How radio will be accessed in the near and distant futures has been a major topic of conversation and concern, and, in many cases ? concerned conversation. While transmitted signals will be around for the foreseeable future, other platforms have already come into play. To what degree should ownership concentrate on what platform(s)? Even the gamblers are grumbling.
The fight to claim the dashboard, I submit, is already a lost cause. But, it is not just because radio will be tossed in with all the other audio sources, and will have to be accessed on purpose and with the technical knowledge of how to do that on the part of drivers and passengers. It is because radio will not be as appealing as many other sources that will be equally available!
I just finished a couple of 10-hour road trips and, unlike the last time, I stayed away from spending a lot of time monitoring stations. Even when I do sweep the dial, I do so with the (foolish by now) expectation that I might find something worthwhile and enjoyable. It is a fool?s errand and I am the fool. It never happens.
I did, however, latch on to one signal that was a stand-alone, mom-and-pop operation. (This was confirmed later.) The evidence was that there was no corporate formatting in play and that the on-air host was rambling, babbling, and falling all over himself ? after each cut. During this daypart, the station was presenting Country Classics. Maybe the corn-pone delivery should have come as no surprise.
Now, for the weirdness: The show was almost listenable!
As a professional broadcast communicator, I recognized the shambles that was the station?s commercials, promos, and on-air presentation. I noticed the lack of structure and purpose in the spoken portions. I was fully aware of the linguistic violations being perpetrated on an otherwise undeserving and innocent audience. I understood the number of lost opportunities to appeal to, connect with, entertain, inform, and yes, even influence the audience.
Meanwhile, despite all that, and even as the talent was making attempts at trying to sound like a bona fide ?Country DJ,? there were still sparks of charm, frailty, fun, interest, and enthusiasm ? along with the singularity that comes from a unique personality who is on the air with regularity and is, of course, ?live.?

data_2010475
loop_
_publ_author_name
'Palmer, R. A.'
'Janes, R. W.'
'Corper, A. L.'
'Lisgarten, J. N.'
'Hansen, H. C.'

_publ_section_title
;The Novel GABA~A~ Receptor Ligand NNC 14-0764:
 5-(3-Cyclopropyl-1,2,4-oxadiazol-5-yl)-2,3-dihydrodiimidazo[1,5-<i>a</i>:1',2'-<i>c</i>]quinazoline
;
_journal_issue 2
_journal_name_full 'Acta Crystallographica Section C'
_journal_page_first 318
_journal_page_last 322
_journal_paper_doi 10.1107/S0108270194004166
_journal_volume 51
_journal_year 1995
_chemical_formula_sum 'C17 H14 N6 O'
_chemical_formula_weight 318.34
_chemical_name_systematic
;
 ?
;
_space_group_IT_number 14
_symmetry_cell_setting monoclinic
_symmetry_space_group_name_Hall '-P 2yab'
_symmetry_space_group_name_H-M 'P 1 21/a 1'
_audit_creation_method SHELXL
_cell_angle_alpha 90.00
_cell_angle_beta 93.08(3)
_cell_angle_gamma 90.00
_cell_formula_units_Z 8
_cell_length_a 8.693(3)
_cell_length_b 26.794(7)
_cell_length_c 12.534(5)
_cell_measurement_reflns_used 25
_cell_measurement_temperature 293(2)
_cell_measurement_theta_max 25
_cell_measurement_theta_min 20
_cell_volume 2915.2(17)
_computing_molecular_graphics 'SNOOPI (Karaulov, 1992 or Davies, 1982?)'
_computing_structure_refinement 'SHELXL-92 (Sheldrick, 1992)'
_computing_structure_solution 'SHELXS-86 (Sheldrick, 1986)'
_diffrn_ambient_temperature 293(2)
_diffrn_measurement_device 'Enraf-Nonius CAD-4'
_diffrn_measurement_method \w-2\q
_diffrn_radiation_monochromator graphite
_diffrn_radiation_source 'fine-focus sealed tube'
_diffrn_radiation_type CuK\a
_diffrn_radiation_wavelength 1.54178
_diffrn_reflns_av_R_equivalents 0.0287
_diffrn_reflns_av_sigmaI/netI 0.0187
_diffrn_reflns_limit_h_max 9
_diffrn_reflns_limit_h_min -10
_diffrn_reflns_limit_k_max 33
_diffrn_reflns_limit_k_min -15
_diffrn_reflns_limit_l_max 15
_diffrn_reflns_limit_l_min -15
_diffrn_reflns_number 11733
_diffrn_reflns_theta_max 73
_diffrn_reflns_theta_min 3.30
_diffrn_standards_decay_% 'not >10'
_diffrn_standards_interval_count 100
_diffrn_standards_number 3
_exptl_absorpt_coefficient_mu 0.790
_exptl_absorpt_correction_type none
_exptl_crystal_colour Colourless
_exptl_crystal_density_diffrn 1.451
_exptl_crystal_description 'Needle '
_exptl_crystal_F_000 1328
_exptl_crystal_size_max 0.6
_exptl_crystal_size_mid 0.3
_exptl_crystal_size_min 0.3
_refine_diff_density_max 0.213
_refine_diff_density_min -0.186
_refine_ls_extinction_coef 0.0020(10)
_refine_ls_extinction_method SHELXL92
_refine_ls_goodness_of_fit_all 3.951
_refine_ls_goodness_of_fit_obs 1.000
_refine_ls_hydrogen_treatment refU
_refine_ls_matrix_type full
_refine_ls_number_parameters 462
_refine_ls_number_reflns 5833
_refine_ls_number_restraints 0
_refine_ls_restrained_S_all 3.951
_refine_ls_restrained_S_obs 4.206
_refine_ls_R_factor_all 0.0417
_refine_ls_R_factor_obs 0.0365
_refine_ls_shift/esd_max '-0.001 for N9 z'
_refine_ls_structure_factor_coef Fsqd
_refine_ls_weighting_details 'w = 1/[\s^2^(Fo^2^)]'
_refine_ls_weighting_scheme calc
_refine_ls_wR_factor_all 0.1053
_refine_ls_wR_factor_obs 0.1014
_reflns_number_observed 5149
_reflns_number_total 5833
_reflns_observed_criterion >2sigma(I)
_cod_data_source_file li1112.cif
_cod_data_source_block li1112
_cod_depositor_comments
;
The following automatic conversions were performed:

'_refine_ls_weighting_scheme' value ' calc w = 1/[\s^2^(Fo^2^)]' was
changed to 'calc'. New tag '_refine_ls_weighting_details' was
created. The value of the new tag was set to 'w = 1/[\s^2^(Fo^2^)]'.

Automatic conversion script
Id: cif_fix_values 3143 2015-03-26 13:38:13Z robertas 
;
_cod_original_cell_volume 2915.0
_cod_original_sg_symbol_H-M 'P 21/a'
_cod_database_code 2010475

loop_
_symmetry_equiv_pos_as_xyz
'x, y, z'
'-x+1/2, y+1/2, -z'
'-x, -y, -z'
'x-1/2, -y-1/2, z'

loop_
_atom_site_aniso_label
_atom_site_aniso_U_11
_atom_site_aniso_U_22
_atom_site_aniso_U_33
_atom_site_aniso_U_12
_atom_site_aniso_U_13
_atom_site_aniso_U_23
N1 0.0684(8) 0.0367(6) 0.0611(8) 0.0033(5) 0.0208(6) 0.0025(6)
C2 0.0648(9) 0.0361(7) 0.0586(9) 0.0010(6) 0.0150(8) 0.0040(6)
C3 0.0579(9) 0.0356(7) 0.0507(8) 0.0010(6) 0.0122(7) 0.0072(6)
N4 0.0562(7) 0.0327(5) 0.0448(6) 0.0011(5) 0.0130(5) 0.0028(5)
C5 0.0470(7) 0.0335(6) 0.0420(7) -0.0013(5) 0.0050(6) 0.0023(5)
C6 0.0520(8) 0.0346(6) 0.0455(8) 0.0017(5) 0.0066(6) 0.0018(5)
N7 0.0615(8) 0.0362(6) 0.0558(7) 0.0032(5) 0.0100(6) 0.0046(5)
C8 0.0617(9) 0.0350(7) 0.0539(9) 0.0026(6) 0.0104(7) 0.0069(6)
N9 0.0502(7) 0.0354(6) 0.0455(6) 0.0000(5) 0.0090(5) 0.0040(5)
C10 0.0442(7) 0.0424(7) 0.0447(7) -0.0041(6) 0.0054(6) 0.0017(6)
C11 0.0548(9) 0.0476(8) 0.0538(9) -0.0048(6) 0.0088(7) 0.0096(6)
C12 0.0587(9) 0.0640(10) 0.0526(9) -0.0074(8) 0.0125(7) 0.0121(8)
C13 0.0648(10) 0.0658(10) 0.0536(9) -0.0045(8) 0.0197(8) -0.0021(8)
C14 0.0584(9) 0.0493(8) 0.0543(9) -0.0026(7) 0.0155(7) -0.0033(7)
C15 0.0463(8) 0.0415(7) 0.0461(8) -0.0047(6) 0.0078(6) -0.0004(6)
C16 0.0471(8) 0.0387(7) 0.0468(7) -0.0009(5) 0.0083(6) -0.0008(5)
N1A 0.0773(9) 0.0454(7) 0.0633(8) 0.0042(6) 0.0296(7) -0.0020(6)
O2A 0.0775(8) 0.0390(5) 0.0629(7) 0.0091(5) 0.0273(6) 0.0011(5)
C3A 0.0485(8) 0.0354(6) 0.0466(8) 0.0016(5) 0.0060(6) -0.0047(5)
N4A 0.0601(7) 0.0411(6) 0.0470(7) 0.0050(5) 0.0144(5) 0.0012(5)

This report is more about the total lack of all these human elements in most on-air presenters working today ? a consequence of being forced to work shackled in programming chains and in being kept on-script for short moments. This report is about how radio has cleared out almost all of the organic, human capacities and potentials to communicate that exist elsewhere ? anywhere but on the air.
Now, the question about whether I would recommend this individual as a hire could be asked. My answer would have to be a resounding, clamorous, and unequivocal ?No.! Of course not.? Not unless I was to train him first!
Having drawn that line, I can still admit this presenter did provide some elements of an extremely valuable and rare commodity: Companionship. Broadcasters mumble about ?companionship? as much as they prattle on about radio?s ability to deliver the hallowed, but still impossible, ?one-to-one? experience. These assumptions are no more than oft-repeated hymns and liturgies based on undemonstrated, unsubstantiated radio dogma. In other words: Nonsense worthy only of warnings, criticisms, and ridicule. Boos, hisses, and catcalls would not be out of line.
With only rare exceptions, radio is treating its audiences and advertisers to the worst of the worst. If someone were planning to do the shoddiest job possible of communicating to large audiences, radio would serve as its only required benchmark.
When an on-air presenter who is so dysfunctional, untrained, unskilled, and unaware of their own malfunctions can still offer something actually worthwhile to an audience ? even for a little while ? it is time for radio?s ownership and management to rethink and readdress what it is we are supposed to be doing for a living. I mean, an honest living. I insist that this individual was not a medium representative of the station?s target audience. No mean audience is that unsophisticated. This guy was the poster-boy for ?dumb and hokey.?
Given those examples of the state of most of radio today, owners and management have every reason to be concerned about the proliferation of platforms for accessing audio sources. The possibility of losing what was once a semi-captive audience behind the wheel is another missile that has been targeted, launched, and flies as we speak.
Our (radio?s) primary responsibility is to begin the knowledge acquisition and training necessary to make of our medium a more effective, more listenable, more appealing, and more influential resource for both audiences and advertisers. The alternative, based on the status quo, is to either bland or hokey ourselves out of relevance. Wait a sec? we?re already doing that!
How platforms and dashboards and such get sorted out is, essentially, beyond the control of anybody in this business. The irony is in the fact that what we could control ? our capacities for superior communications ? we ignore. In some cases we will go so far as to ridicule the very possibility of exercising such control.
Our challenges are less about what is transpiring on the outside, but rather what is not going on within.
Ronald T. Robinson has been involved in Canadian Radio since the '60s as a performer, writer and coach and has trained and certified as a personal counsellor. Ron makes the assertion that the most important communicative aspects of broadcasting, as they relate to Talent and Creative, have yet to be addressed. Check out his website www.voicetalentguy.com
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